The role of leadership in promoting ethical police behaviour
Leadership is consistently identified as one of the most important aspects to maintaining police integrity and ensuring police professionalism. Identified weaknesses include lack of supervisory presence, superior officers not setting common standards, and supervisors willingly turning a blind eye to corrupt behaviour.
Leadership principles from organisational psychology, such as transformational leadership and operant leadership offer guidance on effectively promoting ethical behaviour. Concepts such as leader visibility, fairness, timeliness, consistency and proportionality of responses to performance have been shown to be effective while feelings of unfair treatment can negatively affect job performance and rule adherence.
Recent developments in policing show several initiatives that can promote leadership responsibility throughout the organisation; for example, clear accountability structures, values statements, management intervention models, and devolution of complaints handling. A combination of these initiatives, through incorporation of the leadership qualities mentioned above, can offer a complementary model for improving leadership, management and, ultimately, integrity.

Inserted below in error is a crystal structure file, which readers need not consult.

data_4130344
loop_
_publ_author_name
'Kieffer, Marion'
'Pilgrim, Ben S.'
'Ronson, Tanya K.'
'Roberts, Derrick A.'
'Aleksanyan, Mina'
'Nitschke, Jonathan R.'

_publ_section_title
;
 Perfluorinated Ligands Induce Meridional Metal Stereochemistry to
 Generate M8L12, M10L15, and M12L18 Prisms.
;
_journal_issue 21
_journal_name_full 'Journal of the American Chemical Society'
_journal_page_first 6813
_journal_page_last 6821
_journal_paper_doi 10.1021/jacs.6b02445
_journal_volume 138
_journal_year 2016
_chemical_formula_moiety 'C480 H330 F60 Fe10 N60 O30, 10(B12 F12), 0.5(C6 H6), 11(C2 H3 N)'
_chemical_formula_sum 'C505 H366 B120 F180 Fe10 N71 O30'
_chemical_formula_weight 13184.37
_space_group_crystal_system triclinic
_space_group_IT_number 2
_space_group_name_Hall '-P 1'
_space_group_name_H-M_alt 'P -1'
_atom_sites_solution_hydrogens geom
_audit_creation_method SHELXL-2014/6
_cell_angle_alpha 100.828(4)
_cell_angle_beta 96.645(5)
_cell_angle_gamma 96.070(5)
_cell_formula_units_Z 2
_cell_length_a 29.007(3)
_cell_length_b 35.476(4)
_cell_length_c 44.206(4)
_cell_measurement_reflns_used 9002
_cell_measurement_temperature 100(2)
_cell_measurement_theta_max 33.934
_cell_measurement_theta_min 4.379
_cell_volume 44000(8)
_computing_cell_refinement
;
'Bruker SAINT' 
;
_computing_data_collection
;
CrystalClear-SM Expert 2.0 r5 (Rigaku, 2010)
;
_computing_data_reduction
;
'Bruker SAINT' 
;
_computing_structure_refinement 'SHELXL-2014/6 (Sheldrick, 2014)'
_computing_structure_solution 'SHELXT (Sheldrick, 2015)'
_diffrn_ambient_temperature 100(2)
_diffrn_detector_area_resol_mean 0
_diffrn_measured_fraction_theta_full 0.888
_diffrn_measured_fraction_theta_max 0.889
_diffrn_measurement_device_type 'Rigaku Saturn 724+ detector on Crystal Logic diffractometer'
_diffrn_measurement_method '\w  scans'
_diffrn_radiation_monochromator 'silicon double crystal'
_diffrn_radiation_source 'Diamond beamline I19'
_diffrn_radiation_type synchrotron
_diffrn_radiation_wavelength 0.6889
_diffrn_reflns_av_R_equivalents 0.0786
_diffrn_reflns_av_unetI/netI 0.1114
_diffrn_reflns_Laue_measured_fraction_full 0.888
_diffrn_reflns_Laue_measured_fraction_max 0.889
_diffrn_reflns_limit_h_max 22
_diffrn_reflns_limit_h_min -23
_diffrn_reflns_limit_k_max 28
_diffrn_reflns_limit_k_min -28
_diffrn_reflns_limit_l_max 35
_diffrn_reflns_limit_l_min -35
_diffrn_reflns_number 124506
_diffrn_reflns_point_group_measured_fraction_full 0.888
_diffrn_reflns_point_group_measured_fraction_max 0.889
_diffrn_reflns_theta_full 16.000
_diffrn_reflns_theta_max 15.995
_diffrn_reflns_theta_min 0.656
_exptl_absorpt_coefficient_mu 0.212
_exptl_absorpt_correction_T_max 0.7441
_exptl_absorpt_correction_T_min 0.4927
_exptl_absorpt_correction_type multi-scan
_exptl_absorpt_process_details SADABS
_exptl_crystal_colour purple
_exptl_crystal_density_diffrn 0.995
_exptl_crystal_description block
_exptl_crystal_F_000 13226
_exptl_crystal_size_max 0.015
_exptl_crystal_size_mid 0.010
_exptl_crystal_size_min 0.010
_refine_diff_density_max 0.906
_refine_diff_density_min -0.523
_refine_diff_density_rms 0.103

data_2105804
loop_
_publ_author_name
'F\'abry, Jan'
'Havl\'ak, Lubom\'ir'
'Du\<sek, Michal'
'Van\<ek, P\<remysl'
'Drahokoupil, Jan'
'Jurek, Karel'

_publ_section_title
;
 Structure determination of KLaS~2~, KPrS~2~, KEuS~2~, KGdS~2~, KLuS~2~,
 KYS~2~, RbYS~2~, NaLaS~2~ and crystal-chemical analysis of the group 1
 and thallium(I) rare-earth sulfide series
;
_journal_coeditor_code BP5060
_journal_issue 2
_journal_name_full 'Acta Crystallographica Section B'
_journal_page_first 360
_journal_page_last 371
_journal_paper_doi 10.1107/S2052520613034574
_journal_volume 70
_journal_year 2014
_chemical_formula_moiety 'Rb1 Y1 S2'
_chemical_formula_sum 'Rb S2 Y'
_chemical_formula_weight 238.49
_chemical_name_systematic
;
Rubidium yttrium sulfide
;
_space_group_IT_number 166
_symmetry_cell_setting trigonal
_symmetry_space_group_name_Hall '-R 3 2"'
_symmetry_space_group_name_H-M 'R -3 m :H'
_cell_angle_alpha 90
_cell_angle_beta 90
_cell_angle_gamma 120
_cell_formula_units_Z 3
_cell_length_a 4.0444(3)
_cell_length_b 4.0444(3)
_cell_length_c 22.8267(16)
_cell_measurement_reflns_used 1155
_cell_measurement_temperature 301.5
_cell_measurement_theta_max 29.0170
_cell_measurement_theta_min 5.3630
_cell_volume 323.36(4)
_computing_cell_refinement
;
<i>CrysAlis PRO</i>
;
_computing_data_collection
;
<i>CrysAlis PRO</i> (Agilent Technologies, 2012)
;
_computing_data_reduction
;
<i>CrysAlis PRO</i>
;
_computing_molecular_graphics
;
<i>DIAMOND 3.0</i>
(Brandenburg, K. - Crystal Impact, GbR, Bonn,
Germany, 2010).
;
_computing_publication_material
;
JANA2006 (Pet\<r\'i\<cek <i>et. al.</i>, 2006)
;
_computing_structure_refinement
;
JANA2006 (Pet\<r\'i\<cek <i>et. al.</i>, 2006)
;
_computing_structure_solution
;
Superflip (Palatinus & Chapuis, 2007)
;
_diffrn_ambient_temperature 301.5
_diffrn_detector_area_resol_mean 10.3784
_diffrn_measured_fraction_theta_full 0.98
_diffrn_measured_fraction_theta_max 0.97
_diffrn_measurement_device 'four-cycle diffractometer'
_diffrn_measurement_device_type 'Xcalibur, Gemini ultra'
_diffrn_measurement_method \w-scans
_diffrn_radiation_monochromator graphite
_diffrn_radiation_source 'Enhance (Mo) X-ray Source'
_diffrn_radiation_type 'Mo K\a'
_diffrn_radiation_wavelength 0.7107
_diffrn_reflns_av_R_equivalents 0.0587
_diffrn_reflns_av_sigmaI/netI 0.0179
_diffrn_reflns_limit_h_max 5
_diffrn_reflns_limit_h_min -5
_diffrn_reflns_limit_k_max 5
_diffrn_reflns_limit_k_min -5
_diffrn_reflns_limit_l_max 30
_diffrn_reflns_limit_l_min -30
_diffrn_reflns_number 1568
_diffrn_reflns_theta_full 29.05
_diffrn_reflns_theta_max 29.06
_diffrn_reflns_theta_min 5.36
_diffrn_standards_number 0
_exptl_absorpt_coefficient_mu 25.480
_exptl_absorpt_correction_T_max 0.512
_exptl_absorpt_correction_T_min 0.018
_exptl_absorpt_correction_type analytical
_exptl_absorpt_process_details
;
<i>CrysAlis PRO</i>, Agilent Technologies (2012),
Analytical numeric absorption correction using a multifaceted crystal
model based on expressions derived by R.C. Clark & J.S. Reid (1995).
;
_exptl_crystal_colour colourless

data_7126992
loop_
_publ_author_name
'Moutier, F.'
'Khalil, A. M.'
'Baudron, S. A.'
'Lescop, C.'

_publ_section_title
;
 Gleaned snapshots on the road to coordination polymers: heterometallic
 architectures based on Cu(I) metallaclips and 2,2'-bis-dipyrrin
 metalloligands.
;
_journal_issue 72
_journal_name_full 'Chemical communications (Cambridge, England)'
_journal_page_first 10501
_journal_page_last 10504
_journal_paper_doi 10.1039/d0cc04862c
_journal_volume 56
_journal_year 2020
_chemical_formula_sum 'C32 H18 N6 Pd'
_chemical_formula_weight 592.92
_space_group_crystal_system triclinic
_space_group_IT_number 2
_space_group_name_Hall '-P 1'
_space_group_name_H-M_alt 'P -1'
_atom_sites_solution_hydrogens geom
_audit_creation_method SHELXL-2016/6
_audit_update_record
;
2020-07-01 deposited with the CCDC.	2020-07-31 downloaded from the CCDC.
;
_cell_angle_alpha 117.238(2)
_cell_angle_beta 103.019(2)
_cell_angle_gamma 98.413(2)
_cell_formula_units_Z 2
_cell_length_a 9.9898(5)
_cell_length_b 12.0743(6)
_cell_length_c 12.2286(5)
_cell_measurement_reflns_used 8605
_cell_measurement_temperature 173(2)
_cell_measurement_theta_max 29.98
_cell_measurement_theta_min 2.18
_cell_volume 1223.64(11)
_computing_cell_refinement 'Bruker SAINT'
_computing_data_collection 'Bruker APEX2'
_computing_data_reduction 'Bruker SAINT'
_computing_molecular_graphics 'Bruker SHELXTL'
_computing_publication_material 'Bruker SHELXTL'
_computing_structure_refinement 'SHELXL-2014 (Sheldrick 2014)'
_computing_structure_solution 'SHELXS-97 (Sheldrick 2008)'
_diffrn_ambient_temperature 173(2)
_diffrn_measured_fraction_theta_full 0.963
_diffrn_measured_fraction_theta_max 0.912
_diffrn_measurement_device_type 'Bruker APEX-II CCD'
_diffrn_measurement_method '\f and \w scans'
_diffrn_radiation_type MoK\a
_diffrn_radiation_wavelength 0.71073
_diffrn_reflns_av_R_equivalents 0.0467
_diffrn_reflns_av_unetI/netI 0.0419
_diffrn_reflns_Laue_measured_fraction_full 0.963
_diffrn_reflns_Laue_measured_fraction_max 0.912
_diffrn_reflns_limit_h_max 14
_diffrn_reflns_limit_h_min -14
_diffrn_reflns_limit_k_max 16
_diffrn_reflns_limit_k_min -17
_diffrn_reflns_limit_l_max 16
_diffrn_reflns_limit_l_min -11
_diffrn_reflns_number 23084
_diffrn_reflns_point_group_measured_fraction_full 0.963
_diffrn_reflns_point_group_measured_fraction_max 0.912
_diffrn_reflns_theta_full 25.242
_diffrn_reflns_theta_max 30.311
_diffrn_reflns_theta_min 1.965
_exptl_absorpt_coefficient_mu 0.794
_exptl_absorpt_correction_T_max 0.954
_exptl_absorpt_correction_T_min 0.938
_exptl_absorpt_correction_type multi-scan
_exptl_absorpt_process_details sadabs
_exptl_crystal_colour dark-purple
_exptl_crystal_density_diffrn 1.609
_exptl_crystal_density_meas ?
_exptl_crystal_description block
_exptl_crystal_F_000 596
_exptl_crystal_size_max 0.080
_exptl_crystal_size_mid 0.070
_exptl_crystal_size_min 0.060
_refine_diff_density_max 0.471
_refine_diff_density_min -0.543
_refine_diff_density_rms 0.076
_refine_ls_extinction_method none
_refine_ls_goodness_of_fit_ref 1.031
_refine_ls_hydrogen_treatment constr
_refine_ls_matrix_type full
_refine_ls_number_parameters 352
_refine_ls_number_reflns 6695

However, while organisations can change their formal systems, informal systems (cultures) are equally, if not more, influential. Thus, it is important to consider not just formal leadership mechanisms and styles, but also informal leadership, including social influence and role models.
Perpetuity and Griffith University (Australia) have been commissioned to undertake primary qualitative research examining both formal and informal leadership practices within police forces. This research will explore perceptions of leadership against other methods for regulating behaviour. Findings from the research will contribute to policy and training initiatives around ethical leadership.